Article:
There are some caveats to our review and database. First, while we narrate a history of evolution of techniques and in some cases explain how one technique influenced another, we do not present aspects of the history that are not apparent from the publications. Studying those aspects of the history of the field may require interviewing the people who developed the techniques, as well as exploration of additional unpublished material. Second, our database was originally only meant for papers, so relevant materials that are not in presented in that format are underrepresented. Examples of such materials include databases and software not presented as papers (e.g. the XDB3 database (“XDB3” 2004)). This means that the metadata analyses in this book might not be representative of all material that exists in spatial transcriptomics. Third, as the curation was done manually and the search engines are imperfect, the database might not include some relevant literature unknown to us. Please contact us or open an issue in the GitHub repo of this book if you wish to suggest new entries to the database.

The database is continuously manually updated daily by screening RSS feeds from the search terms in PubMed and bioRxiv mentioned above. New entries and the associated metadata can also be submitted via the Google Form.

1.2 Organization of the database and this book

The database is organized as several different sheets for different types of publications. Many technologies can be classified in several different ways and some ways are more useful in some contexts than others, and spatial transcriptomics is no exception. Furthermore, the line between different categories can at times be difficult to draw and there are gray areas.

Our database starts with articles published in the 1980s to provide historical context of what is now commonly known as spatial transcriptomics; this literature is summarized in Chapter 2, and historical methods of data analysis are reviewed in Chapter 3.

The literature is broken down into the following categories, corresponding to sheets in the database, to be defined and elaborated on in the subsequent chapters. Technologies to collect data (Chapter 4) can be broadly classified by mechanisms spatial contexts of samples are obtained: ROI selection (Section 5.1.1.1), next generation sequencing with spatial barcodes (abbreviated as NGS barcoding, Section 5.4), single molecular FISH (smFISH) (Section 5.2), in situ sequencing (ISS) (Section 5.3), and no priori (Section 5.6). Within some of the categories, especially microdissection and NGS barcoding, are large varieties of mechanisms and gray areas. Methods in the gray areas and don’t fit nicely into any category are placed in the “Other” sheet.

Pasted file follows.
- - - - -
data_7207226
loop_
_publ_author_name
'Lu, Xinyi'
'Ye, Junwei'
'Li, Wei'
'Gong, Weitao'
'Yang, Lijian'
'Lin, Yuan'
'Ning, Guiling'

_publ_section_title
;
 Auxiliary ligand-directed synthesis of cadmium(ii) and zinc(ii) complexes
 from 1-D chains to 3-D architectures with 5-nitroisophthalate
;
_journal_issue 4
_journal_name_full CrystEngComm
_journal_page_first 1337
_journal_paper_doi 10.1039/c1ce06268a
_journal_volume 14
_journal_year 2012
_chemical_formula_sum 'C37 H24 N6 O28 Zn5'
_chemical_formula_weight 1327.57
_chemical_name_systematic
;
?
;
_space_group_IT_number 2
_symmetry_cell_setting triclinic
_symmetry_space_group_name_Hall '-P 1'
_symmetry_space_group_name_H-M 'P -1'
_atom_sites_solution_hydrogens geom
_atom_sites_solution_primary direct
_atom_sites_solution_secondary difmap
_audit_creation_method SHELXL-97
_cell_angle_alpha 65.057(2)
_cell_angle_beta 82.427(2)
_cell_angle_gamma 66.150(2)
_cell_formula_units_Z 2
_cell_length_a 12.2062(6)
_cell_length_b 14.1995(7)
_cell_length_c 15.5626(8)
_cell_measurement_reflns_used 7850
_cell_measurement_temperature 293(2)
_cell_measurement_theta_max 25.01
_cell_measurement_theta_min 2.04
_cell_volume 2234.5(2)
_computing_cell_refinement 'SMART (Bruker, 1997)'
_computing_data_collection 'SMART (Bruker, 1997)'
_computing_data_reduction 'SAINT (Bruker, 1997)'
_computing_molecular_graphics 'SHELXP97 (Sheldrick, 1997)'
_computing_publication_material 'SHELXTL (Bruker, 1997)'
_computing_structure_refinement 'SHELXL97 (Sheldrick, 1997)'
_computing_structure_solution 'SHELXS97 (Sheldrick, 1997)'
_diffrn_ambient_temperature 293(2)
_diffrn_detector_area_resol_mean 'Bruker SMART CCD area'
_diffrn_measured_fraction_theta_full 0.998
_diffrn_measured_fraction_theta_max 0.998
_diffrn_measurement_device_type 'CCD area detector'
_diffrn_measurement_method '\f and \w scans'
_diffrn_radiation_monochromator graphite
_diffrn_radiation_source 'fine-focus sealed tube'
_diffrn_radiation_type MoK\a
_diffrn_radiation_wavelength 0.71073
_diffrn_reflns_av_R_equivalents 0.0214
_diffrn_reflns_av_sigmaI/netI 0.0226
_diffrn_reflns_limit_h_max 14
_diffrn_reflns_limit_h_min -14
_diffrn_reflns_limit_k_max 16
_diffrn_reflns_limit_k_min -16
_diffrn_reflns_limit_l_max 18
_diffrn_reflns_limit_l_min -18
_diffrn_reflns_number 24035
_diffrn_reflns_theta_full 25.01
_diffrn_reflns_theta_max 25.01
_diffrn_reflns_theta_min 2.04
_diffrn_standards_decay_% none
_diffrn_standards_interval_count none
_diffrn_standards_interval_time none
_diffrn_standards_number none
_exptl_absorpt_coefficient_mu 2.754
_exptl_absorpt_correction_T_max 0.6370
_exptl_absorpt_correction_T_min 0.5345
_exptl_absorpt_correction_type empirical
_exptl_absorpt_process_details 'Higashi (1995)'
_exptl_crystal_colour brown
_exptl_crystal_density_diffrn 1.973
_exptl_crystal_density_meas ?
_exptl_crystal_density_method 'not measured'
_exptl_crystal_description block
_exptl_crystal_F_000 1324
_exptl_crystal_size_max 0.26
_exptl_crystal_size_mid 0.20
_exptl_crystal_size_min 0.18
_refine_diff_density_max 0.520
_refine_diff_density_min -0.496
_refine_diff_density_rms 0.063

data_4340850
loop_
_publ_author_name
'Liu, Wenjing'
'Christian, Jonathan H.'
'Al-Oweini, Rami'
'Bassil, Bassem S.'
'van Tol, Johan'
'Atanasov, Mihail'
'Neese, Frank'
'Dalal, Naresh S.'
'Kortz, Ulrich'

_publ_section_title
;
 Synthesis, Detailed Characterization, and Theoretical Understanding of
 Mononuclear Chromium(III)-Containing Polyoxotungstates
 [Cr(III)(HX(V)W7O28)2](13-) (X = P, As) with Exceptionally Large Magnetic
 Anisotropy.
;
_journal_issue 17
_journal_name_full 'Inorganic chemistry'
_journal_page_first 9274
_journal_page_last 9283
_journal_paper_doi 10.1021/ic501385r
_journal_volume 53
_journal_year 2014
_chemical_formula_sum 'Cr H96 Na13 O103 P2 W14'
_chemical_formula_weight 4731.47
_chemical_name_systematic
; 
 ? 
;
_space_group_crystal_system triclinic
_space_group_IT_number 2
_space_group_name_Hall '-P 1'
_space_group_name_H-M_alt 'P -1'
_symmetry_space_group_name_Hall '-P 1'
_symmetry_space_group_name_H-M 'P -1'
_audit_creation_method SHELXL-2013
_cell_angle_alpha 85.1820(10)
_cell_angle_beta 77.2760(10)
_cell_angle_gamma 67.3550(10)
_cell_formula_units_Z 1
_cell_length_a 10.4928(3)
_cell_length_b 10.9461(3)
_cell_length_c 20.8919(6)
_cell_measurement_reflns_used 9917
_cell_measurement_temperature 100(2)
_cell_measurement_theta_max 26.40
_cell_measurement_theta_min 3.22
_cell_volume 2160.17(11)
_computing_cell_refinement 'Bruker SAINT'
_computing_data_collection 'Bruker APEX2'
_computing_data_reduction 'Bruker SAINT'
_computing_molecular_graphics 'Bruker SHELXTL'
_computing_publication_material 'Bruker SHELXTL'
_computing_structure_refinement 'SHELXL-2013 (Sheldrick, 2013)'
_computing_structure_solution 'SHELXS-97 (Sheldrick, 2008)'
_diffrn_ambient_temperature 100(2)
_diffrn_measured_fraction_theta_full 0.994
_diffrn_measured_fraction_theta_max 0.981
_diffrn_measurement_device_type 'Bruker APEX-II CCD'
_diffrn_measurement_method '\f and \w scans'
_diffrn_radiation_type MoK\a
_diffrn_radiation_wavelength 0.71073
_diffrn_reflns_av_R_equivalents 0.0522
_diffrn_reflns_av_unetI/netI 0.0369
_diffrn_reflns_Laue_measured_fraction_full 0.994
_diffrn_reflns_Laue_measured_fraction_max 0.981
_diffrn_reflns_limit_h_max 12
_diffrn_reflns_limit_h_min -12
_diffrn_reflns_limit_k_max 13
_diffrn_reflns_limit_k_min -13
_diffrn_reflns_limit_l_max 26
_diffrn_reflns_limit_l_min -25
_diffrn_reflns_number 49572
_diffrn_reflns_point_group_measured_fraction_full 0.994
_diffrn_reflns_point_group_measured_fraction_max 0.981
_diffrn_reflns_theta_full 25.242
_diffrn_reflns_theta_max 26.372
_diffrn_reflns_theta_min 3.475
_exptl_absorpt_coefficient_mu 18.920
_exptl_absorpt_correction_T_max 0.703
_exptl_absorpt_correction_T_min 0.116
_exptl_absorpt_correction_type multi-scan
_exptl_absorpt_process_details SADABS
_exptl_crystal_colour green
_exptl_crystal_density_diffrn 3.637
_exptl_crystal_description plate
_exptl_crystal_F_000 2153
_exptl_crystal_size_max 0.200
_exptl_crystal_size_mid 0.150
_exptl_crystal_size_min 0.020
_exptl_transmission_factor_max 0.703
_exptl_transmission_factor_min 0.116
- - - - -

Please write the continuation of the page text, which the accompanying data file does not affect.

These technologies can be classified in other ways, such as whether transcripts can be traced back to individual cells, and whether the spatial context takes the form of manually selected ROIs or a regular grid or both or neither. These other categories can cut across different mechanisms to acquire spatial contexts. In addition, studies using these technologies can be classified: demonstration of new data collection techniques, reference atlases intended to more comprehensively characterize the system of interest, characterization of tissues without intending to build reference atlases, and demonstration of data analysis methods. As the purpose of this database and book is to systematically document data collection and analysis methods in spatial transcriptomics, the mechanisms to acquire spatial contexts are used to structure the database and text; the other ways of categorization are mentioned in the text to give some perspectives for potential users of data collection techniques or users of existing datasets.

Data analysis methods (Chapter 7) are placed under the following categories: Preprocessing (Section 7.1), exploratory data analysis (EDA) (Section 7.2), spatial reconstruction of single cell RNA-seq (scRNA-seq) data (Section 7.3), spatially variable genes (Section 7.5), archetypal gene expression patterns (Section 7.6), using transcriptome to identify spatially coherent regions in tissue (Section 7.7), cell type deconvolution of non-single-cell resolution spatial data (Section 7.4), cell-cell interaction (Section 7.8), and other types of analyses. These data analysis methods can also be placed on a upstream to downstream spectrum. Upstream methods prepare the data to be more amenable to downstream analyses, and downstream methods aim to give biological relevant information and hypotheses. Then preprocessing, including cell segmentation in highly multiplexed smFISH images and obtaining a gene count matrix from fastq files, would be upstream. Quality control of the gene count matrix and EDA would be downstream from that, followed by cell type deconvolution, mapping cells to locations, and then spatially variable genes and cell-cell interactions. The types of data analysis methods are introduced roughly in the order from upstream to downstream.

In each of the following chapters, besides introducing the relevant technologies, the literature metadata is analyzed to show relevant sociological trends such as who is using each technology, usage trends of technologies, and the programming languages used. The metadata analyses can be run interactively in RStudio Cloud.